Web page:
Sticky tree resin captured the wings of two birds 99 million years ago in what is now Myanmar. Most feather fossils are in 2D specimens captured in sedimentary rock, so these findings are extraordinary, showing scientists the structure and color of ancient features during the Cretaceous age. [Read the Full Story on the Mummified Bird Feathers]
An ancient, hummingbird-size bird got its wing stuck in sticky tree resin and likely struggled for its life about 99 million years ago. Researchers nicknamed this specimen "Angel Wing."
In Myanmar, some locals use elephants for transportation, including for moving amber.
A young man goes into an amber mine in Myanmar.
The other bird wing, nicknamed "Rose" by scientists, can be seen here encased in amber. It's possible that Rose was a severed limb that was torn off by a predator before that animal got stuck in amber. Or perhaps the wing floated free from the rest of the corpse due to resin flows, the researchers said. [Read the Full Story on the Mummified Bird Feathers]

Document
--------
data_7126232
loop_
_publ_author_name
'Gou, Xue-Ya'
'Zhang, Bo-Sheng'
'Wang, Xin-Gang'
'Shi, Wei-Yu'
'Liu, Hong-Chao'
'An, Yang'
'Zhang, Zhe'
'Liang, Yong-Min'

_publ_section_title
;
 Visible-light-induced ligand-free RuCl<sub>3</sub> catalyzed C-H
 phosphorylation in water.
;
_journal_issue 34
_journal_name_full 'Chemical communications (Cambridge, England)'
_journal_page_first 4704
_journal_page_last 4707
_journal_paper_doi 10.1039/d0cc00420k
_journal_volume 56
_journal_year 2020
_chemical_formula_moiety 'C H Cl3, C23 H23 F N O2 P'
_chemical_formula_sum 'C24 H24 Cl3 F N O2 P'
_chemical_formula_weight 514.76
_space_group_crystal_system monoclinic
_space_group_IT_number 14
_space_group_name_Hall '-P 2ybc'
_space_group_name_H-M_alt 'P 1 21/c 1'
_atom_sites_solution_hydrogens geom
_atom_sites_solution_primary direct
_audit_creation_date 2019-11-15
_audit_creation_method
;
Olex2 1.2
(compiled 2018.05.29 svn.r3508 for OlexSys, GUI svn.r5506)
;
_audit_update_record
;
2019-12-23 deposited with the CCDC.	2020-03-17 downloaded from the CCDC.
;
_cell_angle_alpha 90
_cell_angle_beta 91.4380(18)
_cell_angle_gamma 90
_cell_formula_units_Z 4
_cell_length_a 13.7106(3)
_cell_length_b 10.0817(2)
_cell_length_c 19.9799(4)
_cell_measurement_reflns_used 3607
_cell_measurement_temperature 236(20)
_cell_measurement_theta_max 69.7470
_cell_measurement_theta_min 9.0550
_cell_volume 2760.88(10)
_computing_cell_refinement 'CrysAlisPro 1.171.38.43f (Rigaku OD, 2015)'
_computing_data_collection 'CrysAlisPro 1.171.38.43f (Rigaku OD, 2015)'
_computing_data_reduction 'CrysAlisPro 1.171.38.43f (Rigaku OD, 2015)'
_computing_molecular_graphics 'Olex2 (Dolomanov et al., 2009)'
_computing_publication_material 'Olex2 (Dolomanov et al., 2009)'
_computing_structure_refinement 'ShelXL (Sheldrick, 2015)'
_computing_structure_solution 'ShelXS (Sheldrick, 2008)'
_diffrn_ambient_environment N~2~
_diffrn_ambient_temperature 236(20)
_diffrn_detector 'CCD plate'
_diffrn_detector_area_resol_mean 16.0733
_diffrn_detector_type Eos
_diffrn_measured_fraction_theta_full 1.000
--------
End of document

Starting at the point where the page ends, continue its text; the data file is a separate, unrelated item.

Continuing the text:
The researchers were able to merge data about the bone and soft tissue together in this digital reconstruction.
A close-up of Rose's wing shows the claw and a pale spot on the plumage.
A magnified look at Rose's feathers shows where the feathers insert into the bird's skin.
Rose's downy feathers are shown here inserting into the skin.
Rose's overlapping flight feathers are shown here. Amber polishing gave the researchers a clearer view of the specimen.[Read the Full Story on the Mummified Bird Feathers]
Study researchers Lida Xing (right) and Ryan McKellar (left) hold amber samples from Myanmar (also know as Burma) from the study.